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Information flow through diagnostic networks: understanding pepper disease risk in Florida

James Fulton: Plant Pathology Department, University of Florida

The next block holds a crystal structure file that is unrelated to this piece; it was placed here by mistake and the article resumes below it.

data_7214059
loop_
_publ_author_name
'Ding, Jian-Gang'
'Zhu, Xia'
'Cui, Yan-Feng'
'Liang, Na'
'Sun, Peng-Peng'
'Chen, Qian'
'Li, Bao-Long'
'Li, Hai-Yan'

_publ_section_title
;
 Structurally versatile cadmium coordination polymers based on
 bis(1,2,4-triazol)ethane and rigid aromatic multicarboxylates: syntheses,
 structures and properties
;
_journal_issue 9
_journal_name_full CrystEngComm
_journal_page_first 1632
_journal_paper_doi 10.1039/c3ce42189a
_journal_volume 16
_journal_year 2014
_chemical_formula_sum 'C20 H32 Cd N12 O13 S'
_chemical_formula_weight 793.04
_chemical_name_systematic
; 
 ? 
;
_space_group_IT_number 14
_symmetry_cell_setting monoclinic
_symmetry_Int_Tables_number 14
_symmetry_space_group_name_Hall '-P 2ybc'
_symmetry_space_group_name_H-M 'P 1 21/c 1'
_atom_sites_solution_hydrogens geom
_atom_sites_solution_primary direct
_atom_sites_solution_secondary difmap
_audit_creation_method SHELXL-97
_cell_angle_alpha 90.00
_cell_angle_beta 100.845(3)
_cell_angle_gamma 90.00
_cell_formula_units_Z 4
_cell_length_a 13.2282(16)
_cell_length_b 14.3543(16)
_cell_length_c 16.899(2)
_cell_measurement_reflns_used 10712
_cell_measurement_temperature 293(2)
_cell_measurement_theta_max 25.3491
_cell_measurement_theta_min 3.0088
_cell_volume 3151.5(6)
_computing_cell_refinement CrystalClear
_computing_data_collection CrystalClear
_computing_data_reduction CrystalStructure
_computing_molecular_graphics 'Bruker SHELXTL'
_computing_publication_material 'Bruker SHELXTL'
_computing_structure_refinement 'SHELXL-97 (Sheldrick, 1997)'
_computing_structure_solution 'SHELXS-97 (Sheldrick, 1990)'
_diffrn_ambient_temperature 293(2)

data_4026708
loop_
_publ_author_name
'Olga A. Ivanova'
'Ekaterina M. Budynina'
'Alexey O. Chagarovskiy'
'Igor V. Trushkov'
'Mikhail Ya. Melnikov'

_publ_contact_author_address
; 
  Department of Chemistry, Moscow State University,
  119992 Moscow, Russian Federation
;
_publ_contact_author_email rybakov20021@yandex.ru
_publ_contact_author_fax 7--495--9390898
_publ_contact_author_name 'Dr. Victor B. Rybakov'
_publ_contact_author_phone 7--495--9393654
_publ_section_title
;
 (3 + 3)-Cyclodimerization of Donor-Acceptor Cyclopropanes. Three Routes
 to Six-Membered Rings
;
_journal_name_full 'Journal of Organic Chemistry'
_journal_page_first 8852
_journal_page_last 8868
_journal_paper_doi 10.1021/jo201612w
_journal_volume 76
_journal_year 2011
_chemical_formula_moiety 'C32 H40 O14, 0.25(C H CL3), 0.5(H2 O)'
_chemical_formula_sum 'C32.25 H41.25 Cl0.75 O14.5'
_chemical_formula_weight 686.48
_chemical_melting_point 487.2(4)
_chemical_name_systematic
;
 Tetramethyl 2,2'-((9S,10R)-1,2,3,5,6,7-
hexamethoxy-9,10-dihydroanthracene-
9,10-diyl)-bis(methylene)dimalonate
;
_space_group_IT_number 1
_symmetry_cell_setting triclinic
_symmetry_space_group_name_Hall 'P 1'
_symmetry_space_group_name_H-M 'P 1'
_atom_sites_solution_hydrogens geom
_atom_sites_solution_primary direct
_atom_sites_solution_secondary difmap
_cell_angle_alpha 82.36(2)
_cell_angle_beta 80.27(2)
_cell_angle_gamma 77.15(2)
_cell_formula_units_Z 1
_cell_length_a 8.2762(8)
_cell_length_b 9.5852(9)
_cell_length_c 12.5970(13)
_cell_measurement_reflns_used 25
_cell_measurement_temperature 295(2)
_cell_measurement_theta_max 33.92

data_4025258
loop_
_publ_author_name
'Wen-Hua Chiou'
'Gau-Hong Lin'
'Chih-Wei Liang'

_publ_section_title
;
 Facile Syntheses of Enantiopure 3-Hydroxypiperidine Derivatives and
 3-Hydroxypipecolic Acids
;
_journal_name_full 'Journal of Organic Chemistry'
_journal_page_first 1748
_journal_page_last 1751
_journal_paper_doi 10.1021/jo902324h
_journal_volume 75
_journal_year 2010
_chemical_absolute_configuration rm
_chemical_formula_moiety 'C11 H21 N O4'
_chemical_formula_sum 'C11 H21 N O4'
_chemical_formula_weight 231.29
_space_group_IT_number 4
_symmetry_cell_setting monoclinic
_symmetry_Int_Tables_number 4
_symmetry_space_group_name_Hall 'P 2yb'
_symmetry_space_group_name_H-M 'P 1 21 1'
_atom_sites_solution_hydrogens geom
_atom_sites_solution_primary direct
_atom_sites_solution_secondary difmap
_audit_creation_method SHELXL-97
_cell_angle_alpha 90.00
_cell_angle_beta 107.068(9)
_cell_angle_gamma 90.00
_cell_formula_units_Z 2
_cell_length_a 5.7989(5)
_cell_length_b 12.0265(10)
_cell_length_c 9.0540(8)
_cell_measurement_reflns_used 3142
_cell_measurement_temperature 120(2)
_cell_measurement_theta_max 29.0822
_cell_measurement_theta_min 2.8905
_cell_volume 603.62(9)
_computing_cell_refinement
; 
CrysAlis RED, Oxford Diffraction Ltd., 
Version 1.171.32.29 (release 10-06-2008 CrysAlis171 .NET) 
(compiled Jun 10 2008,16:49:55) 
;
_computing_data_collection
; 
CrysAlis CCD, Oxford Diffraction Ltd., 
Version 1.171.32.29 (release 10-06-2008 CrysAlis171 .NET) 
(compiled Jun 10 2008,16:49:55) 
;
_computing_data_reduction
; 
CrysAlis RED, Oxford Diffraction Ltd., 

<div>The network of institutions in the United States' National Plant Diagnostic Network (NPDN) has been designed for efficient communication. The network of information flow that links growers with NPDN institutions is key to the success of US diagnostic networks, but its structure is mostly uncharacterized. We surveyed Florida pepper stakeholders to parameterize a simulation of the likely response of the Florida pepper industry to the introduction of a new pathogen during its dispersal throughout the state. This simulation models pathogen dispersal to naïve areas as latently infected young transplants are transported throughout the state’s regional pepper production areas. A novel component of this research is a comparison of the effects of active farmer decision-making based on a range of theoretical farmer behavior. This integrated model incorporates information and risk uncertainty to evaluate the likely consequences of farmer management strategies. Behavioral modifications and differences between the efficacies of various management strategies then impact, to varying degrees, pathogen fitness and yield impacts. In this linked social and biological network analysis, our simulation integrates (a) emerging pathogen dispersal, (b) information dissemination among participants in the NPDN, local diagnostic networks, and industry stakeholders, and (c) host material transport. Initial analyses indicate the key role of hub communicators for linking farmers into the NPDN system.</div>